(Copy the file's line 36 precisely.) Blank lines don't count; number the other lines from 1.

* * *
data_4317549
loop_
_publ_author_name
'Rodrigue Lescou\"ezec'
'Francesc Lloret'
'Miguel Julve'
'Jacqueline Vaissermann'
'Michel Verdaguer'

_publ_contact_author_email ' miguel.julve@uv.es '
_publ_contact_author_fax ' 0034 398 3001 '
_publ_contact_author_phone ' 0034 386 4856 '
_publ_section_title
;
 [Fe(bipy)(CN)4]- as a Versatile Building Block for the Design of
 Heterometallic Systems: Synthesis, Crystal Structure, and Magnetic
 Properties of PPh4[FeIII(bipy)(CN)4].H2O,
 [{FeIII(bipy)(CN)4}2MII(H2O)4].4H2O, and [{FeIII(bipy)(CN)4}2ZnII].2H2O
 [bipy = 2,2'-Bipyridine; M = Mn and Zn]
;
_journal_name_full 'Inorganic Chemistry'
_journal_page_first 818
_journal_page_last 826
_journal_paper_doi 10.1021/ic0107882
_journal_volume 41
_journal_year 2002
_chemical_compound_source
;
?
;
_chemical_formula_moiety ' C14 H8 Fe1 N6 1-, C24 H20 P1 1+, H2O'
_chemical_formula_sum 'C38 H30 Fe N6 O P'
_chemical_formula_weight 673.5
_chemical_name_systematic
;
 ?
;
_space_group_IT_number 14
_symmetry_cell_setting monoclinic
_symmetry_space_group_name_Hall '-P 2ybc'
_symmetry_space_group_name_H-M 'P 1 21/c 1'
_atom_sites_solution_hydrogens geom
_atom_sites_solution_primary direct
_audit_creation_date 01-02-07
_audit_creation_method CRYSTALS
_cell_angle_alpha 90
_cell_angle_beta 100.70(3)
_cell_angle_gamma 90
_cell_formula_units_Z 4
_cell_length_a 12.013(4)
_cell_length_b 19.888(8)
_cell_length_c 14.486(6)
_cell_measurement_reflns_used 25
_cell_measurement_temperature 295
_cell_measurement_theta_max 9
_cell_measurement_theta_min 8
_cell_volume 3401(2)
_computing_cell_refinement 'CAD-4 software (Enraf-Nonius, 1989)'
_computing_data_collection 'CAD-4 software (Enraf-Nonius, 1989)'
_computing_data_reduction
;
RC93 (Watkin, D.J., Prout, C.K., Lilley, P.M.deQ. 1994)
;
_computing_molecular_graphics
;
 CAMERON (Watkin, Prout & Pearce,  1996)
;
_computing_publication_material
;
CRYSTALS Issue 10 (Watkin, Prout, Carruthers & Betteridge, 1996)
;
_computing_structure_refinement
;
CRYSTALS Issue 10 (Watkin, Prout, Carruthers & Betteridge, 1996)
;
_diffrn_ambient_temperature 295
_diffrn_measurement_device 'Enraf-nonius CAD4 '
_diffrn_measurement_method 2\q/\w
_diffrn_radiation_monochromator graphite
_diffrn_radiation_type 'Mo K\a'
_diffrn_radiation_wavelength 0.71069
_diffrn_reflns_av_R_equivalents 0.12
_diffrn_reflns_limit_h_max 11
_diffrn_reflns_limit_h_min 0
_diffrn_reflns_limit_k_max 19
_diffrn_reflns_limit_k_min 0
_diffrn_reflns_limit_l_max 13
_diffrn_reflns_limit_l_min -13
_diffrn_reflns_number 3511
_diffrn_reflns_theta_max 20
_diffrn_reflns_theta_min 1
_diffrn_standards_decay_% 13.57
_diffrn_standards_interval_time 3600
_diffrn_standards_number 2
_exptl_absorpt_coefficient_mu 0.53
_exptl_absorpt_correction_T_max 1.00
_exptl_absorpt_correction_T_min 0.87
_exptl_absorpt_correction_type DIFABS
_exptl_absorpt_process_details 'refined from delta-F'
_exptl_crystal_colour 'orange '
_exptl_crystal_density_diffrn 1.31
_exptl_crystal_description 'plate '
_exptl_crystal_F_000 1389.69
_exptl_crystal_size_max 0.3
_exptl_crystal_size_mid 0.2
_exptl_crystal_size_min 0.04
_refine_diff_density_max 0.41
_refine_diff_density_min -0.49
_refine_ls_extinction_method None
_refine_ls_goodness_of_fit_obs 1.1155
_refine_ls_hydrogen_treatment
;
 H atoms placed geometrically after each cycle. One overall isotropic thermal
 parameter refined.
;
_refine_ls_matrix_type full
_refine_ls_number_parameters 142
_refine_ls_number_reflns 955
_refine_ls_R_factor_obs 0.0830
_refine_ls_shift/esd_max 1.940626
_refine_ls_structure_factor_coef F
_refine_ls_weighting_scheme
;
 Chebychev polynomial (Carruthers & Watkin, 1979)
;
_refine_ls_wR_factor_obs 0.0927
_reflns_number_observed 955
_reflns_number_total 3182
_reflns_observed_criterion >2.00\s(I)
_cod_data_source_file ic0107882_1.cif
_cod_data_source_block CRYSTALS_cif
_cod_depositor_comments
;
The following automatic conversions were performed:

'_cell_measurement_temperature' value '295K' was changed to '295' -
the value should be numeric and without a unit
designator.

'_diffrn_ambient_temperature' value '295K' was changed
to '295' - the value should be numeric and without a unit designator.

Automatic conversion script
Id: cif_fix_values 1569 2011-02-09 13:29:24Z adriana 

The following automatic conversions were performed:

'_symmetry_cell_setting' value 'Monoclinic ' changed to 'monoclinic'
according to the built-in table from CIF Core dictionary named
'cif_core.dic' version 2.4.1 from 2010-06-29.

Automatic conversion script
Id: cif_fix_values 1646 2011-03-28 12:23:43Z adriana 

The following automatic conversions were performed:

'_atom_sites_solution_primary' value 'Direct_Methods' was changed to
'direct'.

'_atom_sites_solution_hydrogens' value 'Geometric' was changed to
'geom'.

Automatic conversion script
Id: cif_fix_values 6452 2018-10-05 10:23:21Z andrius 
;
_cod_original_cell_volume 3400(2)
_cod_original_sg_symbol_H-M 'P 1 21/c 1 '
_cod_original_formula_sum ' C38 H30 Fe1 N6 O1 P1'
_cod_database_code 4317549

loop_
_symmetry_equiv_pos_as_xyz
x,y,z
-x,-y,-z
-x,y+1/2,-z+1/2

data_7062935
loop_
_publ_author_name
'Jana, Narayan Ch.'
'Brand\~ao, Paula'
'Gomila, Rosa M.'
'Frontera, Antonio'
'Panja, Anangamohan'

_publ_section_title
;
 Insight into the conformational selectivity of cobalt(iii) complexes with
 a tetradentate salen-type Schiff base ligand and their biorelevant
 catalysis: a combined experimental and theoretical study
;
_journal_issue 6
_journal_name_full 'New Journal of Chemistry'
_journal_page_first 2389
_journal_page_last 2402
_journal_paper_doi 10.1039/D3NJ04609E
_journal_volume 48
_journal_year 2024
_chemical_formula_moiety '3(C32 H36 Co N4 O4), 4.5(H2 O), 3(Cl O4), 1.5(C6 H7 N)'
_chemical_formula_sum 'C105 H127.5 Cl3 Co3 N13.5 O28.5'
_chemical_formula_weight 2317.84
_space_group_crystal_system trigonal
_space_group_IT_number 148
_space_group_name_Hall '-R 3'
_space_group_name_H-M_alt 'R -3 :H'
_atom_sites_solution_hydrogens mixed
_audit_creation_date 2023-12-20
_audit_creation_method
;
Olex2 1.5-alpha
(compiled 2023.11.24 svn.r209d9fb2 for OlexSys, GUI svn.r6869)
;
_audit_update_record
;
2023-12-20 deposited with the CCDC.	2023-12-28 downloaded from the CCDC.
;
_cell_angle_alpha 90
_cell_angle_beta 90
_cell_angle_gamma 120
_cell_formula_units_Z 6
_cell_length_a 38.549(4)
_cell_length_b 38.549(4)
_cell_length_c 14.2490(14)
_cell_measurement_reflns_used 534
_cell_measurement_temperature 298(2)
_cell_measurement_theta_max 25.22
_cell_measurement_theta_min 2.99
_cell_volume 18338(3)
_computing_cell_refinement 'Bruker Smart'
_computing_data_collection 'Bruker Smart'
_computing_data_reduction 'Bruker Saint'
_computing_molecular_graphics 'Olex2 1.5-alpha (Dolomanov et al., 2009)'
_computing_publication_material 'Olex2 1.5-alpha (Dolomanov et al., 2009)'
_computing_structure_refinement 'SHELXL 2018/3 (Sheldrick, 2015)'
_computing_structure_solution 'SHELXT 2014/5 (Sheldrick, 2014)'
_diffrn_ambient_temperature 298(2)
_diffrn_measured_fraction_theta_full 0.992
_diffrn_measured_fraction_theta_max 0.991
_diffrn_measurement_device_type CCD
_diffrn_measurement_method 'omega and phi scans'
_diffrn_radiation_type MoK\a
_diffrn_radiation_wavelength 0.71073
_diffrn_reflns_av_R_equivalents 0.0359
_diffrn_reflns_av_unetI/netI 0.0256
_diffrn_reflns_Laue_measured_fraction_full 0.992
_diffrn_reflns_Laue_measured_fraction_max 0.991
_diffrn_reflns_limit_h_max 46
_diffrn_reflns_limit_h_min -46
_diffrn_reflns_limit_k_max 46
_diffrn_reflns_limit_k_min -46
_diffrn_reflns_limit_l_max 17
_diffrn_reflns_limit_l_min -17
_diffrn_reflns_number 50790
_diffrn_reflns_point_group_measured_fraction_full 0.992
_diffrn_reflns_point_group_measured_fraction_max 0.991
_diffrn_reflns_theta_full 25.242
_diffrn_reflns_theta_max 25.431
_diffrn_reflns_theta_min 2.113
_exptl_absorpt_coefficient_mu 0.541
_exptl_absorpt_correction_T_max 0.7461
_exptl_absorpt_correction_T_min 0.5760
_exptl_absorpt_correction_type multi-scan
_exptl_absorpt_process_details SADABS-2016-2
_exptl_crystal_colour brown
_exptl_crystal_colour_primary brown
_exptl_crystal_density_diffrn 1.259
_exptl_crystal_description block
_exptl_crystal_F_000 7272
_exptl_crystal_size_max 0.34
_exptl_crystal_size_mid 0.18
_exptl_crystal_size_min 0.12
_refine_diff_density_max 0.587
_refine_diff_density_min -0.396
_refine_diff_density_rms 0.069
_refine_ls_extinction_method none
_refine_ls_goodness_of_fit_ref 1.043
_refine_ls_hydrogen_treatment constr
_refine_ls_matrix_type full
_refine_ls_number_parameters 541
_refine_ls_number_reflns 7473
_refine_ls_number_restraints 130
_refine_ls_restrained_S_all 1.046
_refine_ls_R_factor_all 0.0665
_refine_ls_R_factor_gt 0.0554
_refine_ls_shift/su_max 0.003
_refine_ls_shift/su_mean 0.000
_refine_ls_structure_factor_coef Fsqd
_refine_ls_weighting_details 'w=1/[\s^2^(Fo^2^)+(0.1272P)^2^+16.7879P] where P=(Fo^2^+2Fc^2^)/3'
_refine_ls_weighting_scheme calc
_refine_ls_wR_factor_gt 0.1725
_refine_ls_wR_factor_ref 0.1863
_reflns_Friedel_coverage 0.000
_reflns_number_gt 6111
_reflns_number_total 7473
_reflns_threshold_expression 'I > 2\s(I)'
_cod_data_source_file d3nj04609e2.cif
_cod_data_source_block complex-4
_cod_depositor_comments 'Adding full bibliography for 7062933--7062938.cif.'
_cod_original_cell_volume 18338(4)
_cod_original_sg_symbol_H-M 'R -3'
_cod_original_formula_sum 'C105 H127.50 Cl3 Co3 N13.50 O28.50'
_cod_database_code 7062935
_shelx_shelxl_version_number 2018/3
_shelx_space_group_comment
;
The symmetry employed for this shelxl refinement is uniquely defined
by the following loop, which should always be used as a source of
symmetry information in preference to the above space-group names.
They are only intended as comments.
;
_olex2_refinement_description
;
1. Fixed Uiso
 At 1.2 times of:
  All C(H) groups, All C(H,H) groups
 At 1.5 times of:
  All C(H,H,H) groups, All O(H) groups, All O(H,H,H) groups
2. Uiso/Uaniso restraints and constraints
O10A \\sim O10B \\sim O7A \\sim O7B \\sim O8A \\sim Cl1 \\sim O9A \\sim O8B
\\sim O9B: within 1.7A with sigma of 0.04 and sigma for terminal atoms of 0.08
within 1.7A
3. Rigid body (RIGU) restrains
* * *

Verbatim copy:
;